git checkout master
git svn rebase

# Sync Working Branch To Local Master
git checkout <work_branch>
git rebase master          

# Commit Your Work
git checkout master
git svn rebase
git merge <work_branch>
git svn dcommit -e

Subversion Pre-Commit Script – Finally

I have been the administrator for our Subversion server at work for a couple years and it has been really nice to learn all about it.  I have put together some pre/post commit scripts for checking messages, sending emails and also updating lines of code produced into a mysql database.

It always drives me nuts when I see someone commit an bin or obj folder or the suo / user file into subversion.  I finally wrote some scripts to prevent this going forward.  If it is attempted, then an nice big error message is returned, and commit is prevented.

Enjoy:

#!/bin/bash
WORDMIN=3
ZERO=0
REPOS=”$1″
TXN=”$2″

# Make Sure Bin Folder Is Not Being Added
BINF=`/usr/bin/svnlook changed -t “$TXN” “$REPOS” | grep “/[Bb]in/\| [Bb]in/” | wc -w`
if [ $BINF -gt $ZERO ];
then
echo ” ” >&2
echo “***** ERROR *****” >&2
echo “You are attempting to commit a bin folder, which is a sin.” >&2
echo “You need to preform the Undo Add to the bin folder under SVN.” >&2
echo ” ” >&2
echo `/usr/bin/svnlook changed -t “$TXN” “$REPOS” | grep “/[Bb]in/\| [Bb]in/” ` >&2
echo “***** End Of Error Message *****” >&2
exit 1
fi

# Make Sure Obj Folder Is Not Being Added
OBJF=`/usr/bin/svnlook changed -t “$TXN” “$REPOS” | grep “/[Oo]bj/\| [Oo]bj/” | wc -w`
if [ $OBJF -gt $ZERO ];
then
echo ” ” >&2
echo “***** ERROR *****” >&2
echo “You are attempting to commit a obj folder, which is a sin.” >&2
echo “You need to preform the Undo Add to the obj folder under SVN.” >&2
echo ” ” >&2
echo `/usr/bin/svnlook changed -t “$TXN” “$REPOS” | grep “/[Oo]bj/\| [Oo]bj/” ` >&2
echo “***** End Of Error Message *****” >&2
exit 1
fi

# Make Sure .suo File Is Not Being Added
SUOF=`/usr/bin/svnlook changed -t “$TXN” “$REPOS” | grep “suo\$” | wc -w`
if [ $SUOF -gt $ZERO ];
then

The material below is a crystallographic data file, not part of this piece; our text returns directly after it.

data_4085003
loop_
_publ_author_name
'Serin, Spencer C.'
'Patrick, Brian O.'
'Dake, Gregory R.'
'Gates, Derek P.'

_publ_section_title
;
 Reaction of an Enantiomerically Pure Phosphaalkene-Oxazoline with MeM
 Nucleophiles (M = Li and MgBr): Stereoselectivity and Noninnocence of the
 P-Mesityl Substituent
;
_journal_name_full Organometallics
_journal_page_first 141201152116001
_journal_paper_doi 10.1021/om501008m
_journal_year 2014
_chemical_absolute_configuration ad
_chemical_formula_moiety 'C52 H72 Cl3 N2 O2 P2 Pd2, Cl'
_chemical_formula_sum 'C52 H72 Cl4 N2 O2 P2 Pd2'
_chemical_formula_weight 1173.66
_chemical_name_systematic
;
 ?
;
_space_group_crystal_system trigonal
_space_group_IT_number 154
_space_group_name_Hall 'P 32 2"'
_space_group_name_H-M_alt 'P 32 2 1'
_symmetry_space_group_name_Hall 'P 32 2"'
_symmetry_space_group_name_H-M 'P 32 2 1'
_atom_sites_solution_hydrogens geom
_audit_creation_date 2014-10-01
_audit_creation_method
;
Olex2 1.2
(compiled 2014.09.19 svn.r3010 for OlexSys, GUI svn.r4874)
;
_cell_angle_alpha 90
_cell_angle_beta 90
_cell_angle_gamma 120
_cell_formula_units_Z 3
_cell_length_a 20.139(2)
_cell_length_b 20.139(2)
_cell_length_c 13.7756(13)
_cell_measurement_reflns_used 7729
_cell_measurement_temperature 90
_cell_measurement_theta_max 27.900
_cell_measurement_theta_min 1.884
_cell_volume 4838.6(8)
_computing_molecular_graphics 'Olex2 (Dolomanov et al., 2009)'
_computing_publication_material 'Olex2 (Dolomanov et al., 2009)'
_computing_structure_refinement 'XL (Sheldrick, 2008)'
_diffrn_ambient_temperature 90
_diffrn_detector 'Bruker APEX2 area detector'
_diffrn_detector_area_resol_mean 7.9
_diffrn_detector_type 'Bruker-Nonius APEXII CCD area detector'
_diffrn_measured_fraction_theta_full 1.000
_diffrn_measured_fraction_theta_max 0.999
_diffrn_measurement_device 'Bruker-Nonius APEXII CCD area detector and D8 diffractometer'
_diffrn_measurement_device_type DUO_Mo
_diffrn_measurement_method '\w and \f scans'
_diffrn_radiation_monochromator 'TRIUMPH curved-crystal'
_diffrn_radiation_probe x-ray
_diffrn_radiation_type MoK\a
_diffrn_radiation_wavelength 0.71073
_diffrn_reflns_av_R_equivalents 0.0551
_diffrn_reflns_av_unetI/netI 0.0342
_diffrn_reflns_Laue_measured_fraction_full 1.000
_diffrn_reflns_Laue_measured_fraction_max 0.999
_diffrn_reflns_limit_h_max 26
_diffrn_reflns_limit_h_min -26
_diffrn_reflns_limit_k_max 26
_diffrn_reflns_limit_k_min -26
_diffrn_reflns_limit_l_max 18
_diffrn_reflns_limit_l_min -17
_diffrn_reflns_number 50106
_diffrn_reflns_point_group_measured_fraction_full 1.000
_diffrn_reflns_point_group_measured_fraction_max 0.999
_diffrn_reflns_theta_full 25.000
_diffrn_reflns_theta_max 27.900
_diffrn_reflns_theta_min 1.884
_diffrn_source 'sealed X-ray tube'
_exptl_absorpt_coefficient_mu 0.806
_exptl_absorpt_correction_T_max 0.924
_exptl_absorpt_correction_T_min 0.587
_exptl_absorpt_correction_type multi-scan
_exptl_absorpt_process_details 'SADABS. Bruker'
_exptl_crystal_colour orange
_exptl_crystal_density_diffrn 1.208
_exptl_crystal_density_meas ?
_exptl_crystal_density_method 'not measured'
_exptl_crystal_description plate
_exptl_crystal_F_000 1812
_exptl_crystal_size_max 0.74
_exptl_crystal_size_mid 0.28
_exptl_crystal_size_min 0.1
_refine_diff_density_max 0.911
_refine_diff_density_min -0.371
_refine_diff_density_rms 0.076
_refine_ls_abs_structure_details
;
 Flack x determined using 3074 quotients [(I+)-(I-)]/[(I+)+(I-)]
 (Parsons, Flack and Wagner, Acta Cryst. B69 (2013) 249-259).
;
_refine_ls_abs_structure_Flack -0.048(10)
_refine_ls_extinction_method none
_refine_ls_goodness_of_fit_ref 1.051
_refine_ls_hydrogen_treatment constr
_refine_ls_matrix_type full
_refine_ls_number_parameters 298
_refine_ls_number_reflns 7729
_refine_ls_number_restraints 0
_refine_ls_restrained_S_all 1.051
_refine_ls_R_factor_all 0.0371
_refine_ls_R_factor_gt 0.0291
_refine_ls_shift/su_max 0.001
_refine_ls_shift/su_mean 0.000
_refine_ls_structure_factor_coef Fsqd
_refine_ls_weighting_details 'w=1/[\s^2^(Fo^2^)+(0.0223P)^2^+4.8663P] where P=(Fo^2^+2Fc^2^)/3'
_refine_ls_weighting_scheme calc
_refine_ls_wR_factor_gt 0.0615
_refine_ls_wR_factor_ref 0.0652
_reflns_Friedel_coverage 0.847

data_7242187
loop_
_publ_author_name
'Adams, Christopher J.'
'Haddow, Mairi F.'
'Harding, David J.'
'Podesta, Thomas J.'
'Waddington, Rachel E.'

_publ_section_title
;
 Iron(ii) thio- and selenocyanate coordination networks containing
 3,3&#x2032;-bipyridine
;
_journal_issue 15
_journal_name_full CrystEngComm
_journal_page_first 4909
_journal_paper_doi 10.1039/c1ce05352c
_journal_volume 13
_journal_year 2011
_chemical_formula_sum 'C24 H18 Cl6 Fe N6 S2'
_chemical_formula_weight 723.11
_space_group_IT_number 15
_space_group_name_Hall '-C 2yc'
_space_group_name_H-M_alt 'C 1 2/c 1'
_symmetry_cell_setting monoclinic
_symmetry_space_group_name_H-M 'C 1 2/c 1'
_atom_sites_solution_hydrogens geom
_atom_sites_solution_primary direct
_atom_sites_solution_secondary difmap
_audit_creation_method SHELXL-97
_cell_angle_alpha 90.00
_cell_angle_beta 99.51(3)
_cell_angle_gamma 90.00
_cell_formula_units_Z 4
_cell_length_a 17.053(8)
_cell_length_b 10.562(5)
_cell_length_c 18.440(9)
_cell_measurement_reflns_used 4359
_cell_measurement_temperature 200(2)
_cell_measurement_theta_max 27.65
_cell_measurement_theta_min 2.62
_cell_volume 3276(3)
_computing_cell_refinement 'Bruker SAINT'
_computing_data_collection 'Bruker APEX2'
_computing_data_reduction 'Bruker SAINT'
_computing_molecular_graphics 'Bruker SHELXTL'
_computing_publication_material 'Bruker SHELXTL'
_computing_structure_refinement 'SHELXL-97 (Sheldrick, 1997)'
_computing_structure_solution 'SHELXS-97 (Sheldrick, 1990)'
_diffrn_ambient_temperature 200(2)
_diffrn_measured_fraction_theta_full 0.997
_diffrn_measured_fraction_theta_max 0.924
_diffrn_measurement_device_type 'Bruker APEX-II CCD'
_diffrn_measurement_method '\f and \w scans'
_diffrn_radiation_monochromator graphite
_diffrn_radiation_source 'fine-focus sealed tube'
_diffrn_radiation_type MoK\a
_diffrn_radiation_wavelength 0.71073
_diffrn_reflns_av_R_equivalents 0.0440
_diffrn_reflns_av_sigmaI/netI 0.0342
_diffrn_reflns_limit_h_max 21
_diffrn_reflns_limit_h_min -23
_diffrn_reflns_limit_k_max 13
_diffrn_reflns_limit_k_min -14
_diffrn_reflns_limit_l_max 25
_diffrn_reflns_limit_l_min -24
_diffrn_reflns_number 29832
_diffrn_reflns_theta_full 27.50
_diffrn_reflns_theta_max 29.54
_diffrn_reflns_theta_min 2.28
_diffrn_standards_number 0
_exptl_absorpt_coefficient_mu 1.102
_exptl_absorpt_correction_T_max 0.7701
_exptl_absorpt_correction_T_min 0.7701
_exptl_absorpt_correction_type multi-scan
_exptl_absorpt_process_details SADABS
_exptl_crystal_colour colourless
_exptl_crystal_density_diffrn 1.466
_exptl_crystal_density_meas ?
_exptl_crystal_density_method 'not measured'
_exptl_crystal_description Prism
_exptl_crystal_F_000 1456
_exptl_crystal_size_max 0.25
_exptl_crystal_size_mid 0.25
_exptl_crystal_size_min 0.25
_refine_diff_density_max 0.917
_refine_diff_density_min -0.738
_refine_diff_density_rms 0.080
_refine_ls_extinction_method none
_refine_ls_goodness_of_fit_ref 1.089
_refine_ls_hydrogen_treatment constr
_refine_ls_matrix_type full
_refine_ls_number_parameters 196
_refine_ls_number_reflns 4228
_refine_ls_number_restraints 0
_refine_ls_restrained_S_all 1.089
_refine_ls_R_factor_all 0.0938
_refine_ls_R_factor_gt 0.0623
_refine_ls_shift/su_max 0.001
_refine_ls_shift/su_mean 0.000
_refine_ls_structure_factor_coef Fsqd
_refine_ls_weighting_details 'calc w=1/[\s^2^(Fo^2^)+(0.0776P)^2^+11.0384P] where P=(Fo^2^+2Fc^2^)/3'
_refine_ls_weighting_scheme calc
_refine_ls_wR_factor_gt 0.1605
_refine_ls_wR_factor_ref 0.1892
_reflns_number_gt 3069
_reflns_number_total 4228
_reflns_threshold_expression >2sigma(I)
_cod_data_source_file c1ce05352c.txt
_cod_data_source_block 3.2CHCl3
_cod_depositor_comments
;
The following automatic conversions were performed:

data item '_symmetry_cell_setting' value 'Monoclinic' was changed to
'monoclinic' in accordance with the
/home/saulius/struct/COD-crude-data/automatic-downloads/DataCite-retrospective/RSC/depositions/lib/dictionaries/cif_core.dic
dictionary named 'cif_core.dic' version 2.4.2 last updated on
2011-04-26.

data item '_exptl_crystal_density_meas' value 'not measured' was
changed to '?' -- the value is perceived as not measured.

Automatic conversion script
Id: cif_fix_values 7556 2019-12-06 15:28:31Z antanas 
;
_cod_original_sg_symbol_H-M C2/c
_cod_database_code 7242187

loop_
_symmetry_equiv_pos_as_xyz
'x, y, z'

echo ” ” >&2
echo “***** ERROR *****” >&2
echo “You are attempting to commit a suo file, which is a sin.” >&2
echo “You need to preform the Undo Add to the suo file under SVN.” >&2
echo ” ” >&2
echo `/usr/bin/svnlook changed -t “$TXN” “$REPOS” | grep “suo\$” ` >&2
echo “***** End Of Error Message *****” >&2
exit 1
fi

# Make Sure .user File Is Not Being Added
USERF=`/usr/bin/svnlook changed -t “$TXN” “$REPOS” | grep “user\$” | wc -w`
if [ $USERF -gt $ZERO ];
then
echo ” ” >&2
echo “***** ERROR *****” >&2
echo “You are attempting to commit a user file, which is a sin.” >&2
echo “You need to preform the Undo Add to the user file under SVN.” >&2
echo ” ” >&2
echo `/usr/bin/svnlook changed -t “$TXN” “$REPOS” | grep “user\$” ` >&2
echo “***** End Of Error Message *****” >&2
exit 1
fi

# Make sure that the log message contains word minimum
LOG=`/usr/bin/svnlook log -t “$TXN” “$REPOS”`
WORDCOUNT=`echo $LOG | wc -w`
if [ $WORDMIN -gt  $WORDCOUNT ];
then
echo “Commit log message must be at least 4 words long.” >&2
exit 1
fi

# All checks passed, so allow the commit.
exit 0

Install Web Server In Minutes

* Buy Domain From GoDaddy.com

* Point the IP address correctly on Godaddy

* Install Ubuntu

* sudo apt-get install mysql-server
* sudo apt-get install apache2
* sudo apt-get install libapache2-mod-auth-mysql
* sudo apt-get install php5
* sudo apt-get install phpmyadmin
* sudo apt-get install php5-adodb

* sudo mkdir /var/searlesample

* sudo vi /var/searlesample/index.html
** Insert “Hello World”

* sudo vi /etc/apache2/sites-available/default
** Insert

<VirtualHost *>
  DocumentRoot /var/searlesample
  ServerName searlesample.com
</VirtualHost>
<VirtualHost *>
  DocumentRoot /var/searlesample
  ServerName www.searlesample.com
</VirtualHost>

* sudo /etc/init.d/apache2 restart ( Restarts Apache)

* Go To your domain == done